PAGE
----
When Ralph Gibson’s first major work “The Somnambulist” was published in 1970, it marked a monumental moment in the evolution of photography. At a time when the medium was essentially defined by its ability to document reality in the form of photojournalism, Gibson was one of the first exponents of a new approach. Inspired by artists, writers and musicians of the day, “The Somnambulist” represented a seismic shift in the visual language of photography.
Born on 16 January 1939 in Los Angeles, the son of an assistant director at Warner Bros., Gibson recalls the impact of Life Magazine during his early childhood. Flicking through its pages, he learnt to read a black and white photo. Pre-Internet and before the advent of modern media, visual literacy was in its infancy. Looking back over the last 80 years, Gibson notes that today’s visual language was not always there. Like any other language it had to be learned.
Gibson’s own education was far from plain sailing. He dropped out of high school aged 16 and started working as an apprentice mechanic. Six months later he enrolled in the U.S. Navy. Here he began training as a photographer’s mate in Pensacola, Florida, where he benefited from the high-quality, technical expertise of his instructors. Nevertheless he managed to fail the course. “I had failed my family, high school, and now photography school”.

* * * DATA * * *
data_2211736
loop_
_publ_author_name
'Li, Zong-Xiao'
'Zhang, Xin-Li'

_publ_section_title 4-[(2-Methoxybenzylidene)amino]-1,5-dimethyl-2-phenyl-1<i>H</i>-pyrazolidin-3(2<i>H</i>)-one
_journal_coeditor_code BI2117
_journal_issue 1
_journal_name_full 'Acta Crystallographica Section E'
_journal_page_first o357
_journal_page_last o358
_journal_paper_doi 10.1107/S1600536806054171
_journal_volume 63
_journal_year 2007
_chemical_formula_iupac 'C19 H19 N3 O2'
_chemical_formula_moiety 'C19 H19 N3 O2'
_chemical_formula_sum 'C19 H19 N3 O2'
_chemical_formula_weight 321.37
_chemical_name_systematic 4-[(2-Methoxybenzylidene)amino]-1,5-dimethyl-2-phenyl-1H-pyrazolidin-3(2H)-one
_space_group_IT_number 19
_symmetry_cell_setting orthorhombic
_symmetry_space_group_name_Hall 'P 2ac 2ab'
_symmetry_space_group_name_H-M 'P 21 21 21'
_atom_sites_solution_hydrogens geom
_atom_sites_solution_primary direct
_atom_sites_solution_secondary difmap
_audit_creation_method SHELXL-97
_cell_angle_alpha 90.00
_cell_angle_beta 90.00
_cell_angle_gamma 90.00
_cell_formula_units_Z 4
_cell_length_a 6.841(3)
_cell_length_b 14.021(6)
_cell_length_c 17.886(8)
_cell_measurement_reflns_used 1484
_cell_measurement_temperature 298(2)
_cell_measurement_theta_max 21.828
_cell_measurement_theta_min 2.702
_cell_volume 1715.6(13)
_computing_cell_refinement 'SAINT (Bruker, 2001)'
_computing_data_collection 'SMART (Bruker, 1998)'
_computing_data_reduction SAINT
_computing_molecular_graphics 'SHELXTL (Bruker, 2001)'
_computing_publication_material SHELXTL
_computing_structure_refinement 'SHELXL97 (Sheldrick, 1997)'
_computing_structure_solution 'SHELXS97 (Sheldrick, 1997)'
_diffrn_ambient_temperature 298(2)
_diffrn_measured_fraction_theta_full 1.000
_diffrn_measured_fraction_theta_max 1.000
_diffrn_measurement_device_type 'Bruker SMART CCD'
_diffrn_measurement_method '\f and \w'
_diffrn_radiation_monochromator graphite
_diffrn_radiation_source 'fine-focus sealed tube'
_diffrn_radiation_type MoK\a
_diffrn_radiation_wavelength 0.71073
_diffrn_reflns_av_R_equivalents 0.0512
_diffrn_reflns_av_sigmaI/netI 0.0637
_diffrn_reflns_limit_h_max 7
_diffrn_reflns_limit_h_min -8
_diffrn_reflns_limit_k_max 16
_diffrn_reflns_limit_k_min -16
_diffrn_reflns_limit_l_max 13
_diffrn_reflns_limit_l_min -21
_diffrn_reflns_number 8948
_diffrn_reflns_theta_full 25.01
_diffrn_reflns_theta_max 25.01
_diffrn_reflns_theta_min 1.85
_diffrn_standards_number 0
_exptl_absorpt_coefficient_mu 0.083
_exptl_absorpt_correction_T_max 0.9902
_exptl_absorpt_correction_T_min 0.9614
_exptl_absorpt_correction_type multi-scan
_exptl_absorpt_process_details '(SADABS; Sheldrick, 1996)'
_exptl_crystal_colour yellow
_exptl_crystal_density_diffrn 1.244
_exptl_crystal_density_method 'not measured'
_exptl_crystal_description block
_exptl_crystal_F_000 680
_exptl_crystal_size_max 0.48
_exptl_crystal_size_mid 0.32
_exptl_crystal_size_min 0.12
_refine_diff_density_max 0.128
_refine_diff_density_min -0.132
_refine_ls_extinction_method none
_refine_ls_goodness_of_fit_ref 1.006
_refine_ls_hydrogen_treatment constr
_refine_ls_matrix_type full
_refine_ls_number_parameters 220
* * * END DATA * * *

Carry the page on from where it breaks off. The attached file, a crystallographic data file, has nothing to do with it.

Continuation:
A letter to the captain of the base succeeded in him being readmitted and he then passed at the second attempt. In 1957 he was assigned to the U.S.S. Tanner – a hydrographic survey ship. Conditions on board were cramped and inhospitable, and the new recruit sought solace in the ship’s darkroom. Surrounded by endless supplies of film and equipment he fostered his autodidactic tendencies, “learning how to learn”.
It was on board the U.S.S. Tanner that Gibson’s fate to become a photographer was sealed. Manning the “dog watch” in the early hours of the morning, tied to a life-line in the midst of a horrendous storm, he found himself howling to the heavens, “I’m going to be a photographer”. From that point on he never looked back. “Above that raging storm was my lucky star. A vocation is an absolute, a gift from the gods (…) The worst thing that ever happened to me turned out to be the best.”
After 3 years, 6 months, 27 days and 10 hours enlisted in the U.S. Navy, Gibson walked down the gangplank in New York and into the flamboyant 10th Street art scene. Inspired by artists such as Jackson Pollock and Franz Kline and jazz musicians such as Sonny Rollins, Gibson began the search for a new, more abstract form of expression through photography. He had learnt the technical skills required but lacked experience and, above all, a clearly defined creative voice.
His early style was graphic in composition and displayed strong contrast in black and white, yet he was greatly occupied with the search for meaningful content. In 1961 the head of the photography department at the California School of Fine Arts, where Gibson was then enrolled, loaned him a Leica M2 with a 35mm lens. It was the beginning of a relationship with Leica cameras that would endure for the next 60 years, and immeasurably aid in the forging of his visual style. In his recent autobiography “Self-Exposure” (2018), Gibson states that, “My Leica and I are interdependent.”